Legends Of Bodybuilding Part XV

Pioneering Exercise Records

It should come as no surprise that your gym has computerized gadgetry for exercise. Technology has been at the forefront of fitness since the dawn of the industrial age. Consider the phonograph, or record player, that started appearing in American homes during the early 1900s. You probably remember the Jazzercise, Aerobicize or even Mousercize (with Mickey as your instructor) records from the 1980s. Jack La Lanne's vinyl disks were hot wax during the 1950s. And why not? The popularity of exercise records can be traced to the early 1920s.

In 1924, a Yale University coach named Walter Camp promised that "You Can Become Gloriously Fit In 10 Minutes' Fun A Day" with his 5-record set featuring a 'Daily Dozen' exercises with names like The Grind, The Grasp and The Roll explained with a full-sized wall chart. The noted calorie expenditure expert Dr. Harvey Kellogg of breakfast cereal fame also marketed a 5-record set of exercise disks called The Health Ladder that set his ideal of 'biologic living' to music. Kellogg's course was so thorough that it required an entire folder to illustrate the many exercises. So detailed were his instructions, that the 73 year old MD had to travel to the recording studio in New York to unravel them for confused record executives at Columbia. Despite the complexity, this course continued to sell successfully for 40 years.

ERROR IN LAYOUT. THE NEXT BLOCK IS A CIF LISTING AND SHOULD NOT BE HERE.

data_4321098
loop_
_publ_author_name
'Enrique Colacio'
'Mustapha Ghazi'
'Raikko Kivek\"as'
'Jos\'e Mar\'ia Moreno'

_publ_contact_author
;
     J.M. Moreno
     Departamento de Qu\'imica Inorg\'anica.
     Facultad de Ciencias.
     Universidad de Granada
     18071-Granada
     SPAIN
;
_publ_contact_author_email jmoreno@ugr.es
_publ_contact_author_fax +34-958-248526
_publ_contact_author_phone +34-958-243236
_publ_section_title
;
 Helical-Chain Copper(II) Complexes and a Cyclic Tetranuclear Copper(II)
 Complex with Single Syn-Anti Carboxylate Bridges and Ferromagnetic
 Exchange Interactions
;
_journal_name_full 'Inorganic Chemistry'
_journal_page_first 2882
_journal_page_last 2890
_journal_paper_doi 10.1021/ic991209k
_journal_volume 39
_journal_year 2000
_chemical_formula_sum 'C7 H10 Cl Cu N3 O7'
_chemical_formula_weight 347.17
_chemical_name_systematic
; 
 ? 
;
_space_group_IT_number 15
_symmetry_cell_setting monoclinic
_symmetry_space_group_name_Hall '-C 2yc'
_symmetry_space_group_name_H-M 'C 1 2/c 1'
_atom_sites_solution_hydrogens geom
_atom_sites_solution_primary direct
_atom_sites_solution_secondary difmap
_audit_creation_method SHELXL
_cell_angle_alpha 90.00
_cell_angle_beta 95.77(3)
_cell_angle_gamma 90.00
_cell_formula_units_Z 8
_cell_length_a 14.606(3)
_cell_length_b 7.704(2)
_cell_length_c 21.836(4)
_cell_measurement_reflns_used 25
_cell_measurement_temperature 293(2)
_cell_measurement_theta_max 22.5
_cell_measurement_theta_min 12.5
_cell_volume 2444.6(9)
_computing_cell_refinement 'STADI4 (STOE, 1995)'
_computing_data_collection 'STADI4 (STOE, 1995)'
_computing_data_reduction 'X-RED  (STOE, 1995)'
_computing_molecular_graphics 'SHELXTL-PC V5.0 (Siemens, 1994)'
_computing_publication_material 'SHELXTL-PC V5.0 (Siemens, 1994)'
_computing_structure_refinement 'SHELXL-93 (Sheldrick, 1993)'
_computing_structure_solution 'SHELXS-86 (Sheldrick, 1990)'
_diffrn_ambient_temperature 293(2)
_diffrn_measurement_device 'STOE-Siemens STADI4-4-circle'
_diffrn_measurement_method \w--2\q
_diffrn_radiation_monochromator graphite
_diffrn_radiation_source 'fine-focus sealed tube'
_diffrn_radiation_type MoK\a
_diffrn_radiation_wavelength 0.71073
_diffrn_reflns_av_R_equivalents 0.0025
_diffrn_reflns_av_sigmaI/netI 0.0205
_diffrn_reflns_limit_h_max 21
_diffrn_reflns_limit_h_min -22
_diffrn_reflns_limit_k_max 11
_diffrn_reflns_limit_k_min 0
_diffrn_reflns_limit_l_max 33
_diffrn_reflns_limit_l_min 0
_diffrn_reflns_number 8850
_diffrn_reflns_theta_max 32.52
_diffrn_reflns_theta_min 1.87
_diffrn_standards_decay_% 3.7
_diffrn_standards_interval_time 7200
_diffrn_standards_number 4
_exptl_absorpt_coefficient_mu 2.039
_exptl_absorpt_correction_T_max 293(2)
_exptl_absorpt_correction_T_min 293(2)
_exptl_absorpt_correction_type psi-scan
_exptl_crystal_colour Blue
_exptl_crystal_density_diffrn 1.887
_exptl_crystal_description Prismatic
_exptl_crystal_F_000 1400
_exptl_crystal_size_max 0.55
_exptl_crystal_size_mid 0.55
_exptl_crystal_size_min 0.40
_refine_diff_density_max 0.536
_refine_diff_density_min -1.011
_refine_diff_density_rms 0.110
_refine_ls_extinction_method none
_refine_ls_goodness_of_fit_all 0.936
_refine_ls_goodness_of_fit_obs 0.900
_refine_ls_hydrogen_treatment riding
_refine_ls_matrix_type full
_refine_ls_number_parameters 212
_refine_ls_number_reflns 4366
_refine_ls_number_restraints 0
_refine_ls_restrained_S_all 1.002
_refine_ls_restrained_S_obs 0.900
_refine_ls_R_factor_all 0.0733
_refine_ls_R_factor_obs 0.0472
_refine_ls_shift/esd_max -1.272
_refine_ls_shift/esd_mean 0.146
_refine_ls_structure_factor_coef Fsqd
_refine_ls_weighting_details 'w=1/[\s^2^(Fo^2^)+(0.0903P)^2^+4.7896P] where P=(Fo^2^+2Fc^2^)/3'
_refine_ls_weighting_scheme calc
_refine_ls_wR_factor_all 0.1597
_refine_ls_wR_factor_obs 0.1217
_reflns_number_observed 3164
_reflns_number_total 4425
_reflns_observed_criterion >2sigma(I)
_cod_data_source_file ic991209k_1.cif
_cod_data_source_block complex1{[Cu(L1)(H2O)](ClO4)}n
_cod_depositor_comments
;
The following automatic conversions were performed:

The Wallace Institute of Chicago's 5-record Keep Fit To Music set was aimed at developing the female figure through a 20-minute program that was to be performed every other day. Wallace, as the last name only instructor was known, went so far as to send letters of encouragement to the customers who purchased his records. These inspirational notes encouraged them not to give up if the first week's results didn't meet their expectations. Wallace also cautioned against poor form in some of the more challenging exercises.

At 78 RPM, the pace of some tunes can get a little too intense for beginners. With this possibility in mind, the people who put together the Camp and Wallace packages recommended slowing down the phonograph platter to keep the exerciser from getting too far behind. Since all of these instructional courses were built around whole body cardio conditioning, they could be used as effectively today as they were 90 years ago. Of course, you'd have to find yourself a record player first.
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